Women who experienced socioeconomic hardship in childhood tend to exhibit reduced connectivity in the hippocampus, which in turn is associated with higher levels of anxiety, according to new research published in the journal Psychological Medicine.
“It has been clear for a long time that people born into socioeconomically disadvantaged conditions are more likely to experience mental health problems as adults. What interested me the most about this was, if being born into socioeconomically harsh conditions can actually change the structure or function of the brain and how these changes look like,” said study author Pavla Čermáková, a senior researcher at the Czech National Institute of Mental Health and head of Department of Epidemiology at Charles University.
For their study, the researchers examined data from 122 individuals from the Czech Republic who participated in the European Longitudinal Study of Pregnancy and Childhood and a follow-up study called Biomarkers and Underlying Mechanisms of Vulnerability to Depression.
Parents of the participants completed several surveys regarding themselves and their child. Mothers were enrolled during pregnancy and the study concluded when their child was 19 years old. Importantly, the mothers were asked early in the study to answer how difficult it was to secure food, clothes, heating, rent/other fees and things necessary for their child, which the researchers used as a measure of early-life socioeconomic deprivation.
In the follow-up study, the participants underwent extensive magnetic resonance imaging (MRI) of the brain when they were aged 23–24 years. They also completed assessments of anxiety and depressive symptoms.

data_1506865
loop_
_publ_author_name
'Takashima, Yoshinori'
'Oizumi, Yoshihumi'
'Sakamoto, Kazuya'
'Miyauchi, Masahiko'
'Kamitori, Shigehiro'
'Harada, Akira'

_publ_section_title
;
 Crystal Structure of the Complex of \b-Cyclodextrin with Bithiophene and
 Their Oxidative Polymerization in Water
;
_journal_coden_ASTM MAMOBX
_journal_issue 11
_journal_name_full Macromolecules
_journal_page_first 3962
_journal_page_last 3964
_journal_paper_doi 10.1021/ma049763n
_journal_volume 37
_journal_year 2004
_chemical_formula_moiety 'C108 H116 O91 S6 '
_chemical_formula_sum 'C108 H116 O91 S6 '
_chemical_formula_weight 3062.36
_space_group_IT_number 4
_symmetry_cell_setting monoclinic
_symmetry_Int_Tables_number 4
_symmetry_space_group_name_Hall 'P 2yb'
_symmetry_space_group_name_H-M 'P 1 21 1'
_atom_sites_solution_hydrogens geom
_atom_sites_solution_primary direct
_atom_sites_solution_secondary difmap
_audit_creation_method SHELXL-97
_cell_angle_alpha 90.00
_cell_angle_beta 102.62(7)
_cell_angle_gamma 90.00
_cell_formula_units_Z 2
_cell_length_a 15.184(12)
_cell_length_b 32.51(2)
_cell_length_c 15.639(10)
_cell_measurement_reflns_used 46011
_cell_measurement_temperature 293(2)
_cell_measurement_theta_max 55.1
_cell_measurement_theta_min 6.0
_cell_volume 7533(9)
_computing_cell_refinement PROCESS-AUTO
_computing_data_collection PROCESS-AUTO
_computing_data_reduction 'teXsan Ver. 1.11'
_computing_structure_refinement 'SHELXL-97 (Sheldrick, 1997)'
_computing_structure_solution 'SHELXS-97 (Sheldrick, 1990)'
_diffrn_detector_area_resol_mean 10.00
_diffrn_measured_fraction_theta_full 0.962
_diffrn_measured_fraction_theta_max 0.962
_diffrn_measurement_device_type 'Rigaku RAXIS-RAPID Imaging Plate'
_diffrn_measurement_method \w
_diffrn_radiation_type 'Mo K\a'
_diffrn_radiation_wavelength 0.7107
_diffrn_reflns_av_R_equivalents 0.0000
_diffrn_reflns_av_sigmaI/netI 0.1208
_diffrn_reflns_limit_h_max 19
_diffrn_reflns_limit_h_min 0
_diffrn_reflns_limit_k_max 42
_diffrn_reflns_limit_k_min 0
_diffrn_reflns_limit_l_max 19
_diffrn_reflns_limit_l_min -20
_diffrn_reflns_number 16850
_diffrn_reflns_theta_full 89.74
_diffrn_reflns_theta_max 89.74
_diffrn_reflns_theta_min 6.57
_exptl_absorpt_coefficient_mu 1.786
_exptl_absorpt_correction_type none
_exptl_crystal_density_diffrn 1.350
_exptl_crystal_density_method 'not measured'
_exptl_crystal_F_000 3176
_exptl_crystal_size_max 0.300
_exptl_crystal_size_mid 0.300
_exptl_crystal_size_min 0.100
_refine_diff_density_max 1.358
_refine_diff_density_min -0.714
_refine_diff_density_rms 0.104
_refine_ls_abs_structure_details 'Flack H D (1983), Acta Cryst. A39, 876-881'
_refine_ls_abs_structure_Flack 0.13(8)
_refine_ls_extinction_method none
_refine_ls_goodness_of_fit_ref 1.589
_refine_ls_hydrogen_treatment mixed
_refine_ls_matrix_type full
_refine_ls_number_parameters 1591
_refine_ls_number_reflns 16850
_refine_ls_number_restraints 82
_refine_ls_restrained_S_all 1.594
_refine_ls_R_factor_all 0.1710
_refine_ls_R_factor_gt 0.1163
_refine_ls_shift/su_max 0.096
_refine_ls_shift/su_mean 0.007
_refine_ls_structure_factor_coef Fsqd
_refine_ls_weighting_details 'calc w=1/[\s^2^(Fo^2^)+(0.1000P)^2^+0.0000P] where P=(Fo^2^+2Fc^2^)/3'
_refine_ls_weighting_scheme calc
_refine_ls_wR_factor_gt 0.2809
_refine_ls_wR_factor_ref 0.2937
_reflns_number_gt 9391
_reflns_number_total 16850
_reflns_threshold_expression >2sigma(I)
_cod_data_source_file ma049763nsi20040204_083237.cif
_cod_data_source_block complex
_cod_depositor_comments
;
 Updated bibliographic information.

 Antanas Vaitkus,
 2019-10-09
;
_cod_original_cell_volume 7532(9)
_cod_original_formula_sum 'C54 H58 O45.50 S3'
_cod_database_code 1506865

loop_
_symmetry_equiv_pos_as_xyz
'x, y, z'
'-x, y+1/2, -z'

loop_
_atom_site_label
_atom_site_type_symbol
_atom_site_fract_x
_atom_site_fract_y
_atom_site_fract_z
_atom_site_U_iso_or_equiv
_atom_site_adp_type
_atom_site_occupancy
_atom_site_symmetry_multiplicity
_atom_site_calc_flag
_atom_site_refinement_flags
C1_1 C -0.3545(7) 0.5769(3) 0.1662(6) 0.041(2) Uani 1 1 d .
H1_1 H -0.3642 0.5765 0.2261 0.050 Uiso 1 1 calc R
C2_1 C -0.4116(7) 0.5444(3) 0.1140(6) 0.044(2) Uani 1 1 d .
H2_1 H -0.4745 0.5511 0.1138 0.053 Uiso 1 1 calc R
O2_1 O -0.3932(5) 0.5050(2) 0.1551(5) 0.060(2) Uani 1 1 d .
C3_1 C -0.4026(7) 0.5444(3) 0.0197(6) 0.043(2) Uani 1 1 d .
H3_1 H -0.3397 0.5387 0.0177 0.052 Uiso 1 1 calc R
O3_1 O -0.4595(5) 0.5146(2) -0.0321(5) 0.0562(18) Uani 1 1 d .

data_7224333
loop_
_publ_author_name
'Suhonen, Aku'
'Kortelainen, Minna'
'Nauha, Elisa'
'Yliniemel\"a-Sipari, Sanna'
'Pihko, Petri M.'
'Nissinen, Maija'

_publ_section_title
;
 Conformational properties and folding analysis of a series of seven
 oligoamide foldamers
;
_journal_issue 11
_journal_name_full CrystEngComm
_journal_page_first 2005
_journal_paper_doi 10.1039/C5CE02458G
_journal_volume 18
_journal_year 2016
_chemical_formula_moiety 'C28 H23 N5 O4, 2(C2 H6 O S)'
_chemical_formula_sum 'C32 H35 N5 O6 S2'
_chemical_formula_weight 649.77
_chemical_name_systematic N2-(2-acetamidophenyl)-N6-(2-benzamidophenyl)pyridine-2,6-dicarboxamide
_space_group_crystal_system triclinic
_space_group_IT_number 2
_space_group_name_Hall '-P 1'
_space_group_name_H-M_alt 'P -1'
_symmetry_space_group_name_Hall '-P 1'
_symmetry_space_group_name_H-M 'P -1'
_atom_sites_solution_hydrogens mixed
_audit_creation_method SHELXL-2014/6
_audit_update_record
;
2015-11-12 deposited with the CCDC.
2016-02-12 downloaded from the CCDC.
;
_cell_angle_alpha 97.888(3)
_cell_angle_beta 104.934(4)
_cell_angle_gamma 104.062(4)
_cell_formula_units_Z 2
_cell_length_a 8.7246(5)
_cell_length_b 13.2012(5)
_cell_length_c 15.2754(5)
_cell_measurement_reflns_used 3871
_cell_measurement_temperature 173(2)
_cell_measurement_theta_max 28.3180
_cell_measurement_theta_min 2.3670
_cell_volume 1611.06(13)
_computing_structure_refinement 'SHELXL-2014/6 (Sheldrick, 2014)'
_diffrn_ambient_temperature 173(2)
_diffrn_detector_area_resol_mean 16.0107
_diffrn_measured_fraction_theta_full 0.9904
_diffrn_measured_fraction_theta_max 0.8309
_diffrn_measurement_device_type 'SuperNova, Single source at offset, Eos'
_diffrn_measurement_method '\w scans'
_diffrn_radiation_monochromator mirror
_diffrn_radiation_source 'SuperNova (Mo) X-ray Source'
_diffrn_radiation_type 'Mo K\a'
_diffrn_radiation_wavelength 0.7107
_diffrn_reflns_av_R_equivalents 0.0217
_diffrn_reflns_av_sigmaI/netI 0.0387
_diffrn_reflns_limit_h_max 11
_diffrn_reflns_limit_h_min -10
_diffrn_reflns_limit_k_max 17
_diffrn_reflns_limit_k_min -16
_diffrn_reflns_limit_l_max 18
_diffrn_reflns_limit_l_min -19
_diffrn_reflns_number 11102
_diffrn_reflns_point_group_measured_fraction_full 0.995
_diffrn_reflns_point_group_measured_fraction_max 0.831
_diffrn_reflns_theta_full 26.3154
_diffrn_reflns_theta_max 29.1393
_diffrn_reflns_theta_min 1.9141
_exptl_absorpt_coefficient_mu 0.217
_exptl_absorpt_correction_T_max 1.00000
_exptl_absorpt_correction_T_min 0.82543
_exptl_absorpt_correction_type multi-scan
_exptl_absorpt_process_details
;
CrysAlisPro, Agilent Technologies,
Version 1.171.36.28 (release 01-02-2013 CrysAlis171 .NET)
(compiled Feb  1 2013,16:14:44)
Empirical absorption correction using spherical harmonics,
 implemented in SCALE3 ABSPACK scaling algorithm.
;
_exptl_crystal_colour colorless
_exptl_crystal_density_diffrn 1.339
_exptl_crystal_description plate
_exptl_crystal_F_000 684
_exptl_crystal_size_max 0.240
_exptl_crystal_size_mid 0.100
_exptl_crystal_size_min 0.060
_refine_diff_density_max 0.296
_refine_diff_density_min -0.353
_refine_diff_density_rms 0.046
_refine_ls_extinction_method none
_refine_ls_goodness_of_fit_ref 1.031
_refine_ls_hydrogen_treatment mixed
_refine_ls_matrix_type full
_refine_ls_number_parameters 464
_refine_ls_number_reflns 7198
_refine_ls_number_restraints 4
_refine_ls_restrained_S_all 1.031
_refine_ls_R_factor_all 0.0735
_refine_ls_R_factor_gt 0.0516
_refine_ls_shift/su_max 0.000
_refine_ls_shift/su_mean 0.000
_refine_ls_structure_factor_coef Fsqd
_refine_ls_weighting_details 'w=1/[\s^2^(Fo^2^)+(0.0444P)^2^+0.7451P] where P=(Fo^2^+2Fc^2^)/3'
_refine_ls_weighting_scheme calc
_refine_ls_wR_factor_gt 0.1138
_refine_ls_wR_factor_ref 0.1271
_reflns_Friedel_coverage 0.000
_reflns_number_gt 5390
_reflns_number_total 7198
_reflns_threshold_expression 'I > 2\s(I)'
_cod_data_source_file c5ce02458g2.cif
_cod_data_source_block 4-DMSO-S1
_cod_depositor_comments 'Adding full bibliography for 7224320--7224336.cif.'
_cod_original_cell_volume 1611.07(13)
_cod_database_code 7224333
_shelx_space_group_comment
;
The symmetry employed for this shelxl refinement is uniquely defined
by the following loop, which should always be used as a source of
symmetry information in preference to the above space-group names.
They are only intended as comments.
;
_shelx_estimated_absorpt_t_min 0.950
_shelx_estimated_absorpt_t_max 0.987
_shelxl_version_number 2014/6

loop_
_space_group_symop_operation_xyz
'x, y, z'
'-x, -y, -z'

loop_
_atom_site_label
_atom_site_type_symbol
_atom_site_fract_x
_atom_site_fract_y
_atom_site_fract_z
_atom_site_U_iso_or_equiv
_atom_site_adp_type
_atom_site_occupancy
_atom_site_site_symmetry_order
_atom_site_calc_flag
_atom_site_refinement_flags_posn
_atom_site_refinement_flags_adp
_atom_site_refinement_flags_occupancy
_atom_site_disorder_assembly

The researchers found that socioeconomic deprivation experienced during the first 18 months of life was linked to anxiety and depressive symptoms in both male and female participants. They also found evidence that the association between socioeconomic deprivation and anxiety was related to hippocampal connectivity in women.
“Our study suggests that being born into socioeconomically harsh conditions increases the risk of being anxious in young adulthood and this may be explained by how a specific structure in the brain, the hippocampus, connects to other brain regions — however, only for women,” Čermaková told PsyPost. “It is really fascinating to me that our brains function differently in young adulthood, based on the conditions in which we grew up.”
The hippocampus is part of the brain’s limbic system, and is crucial for memory and learning. But research also suggests that the hippocampus plays an important role in emotional regulation.
“We saw clear sex differences in the brain mechanisms that explain how being born into socioeconomically harsh environment affect our mental health,” Čermaková said. “Future research should address what these results mean for women and for men in the long-term. We need to follow this population further in order to see whether men or women will further differ in their risk of anxiety later in life.”
In previous work, Čermaková and her colleagues examined data on 20,244 people from 16 European countries and found that those who were socioeconomically disadvantaged in childhood tended to score lower on cognitive tests of verbal and memory skills and also score higher in symptoms of depression.
“Our new study is interesting because the participants come from the Czech Republic. They were born shortly after the fall of the communist regime, during which socioeconomic inequalities were small,” Čermaková said. “However, we could see that even these small inequalities translated into different mental health profiles of those individuals.”
The new study, “Socioeconomic deprivation in early life and symptoms of depression and anxiety in young adulthood: mediating role of hippocampal connectivity,” was authored by Pavla Čermáková, Lenka Andrýsková, Milan Brázdil, and Klára Marečková.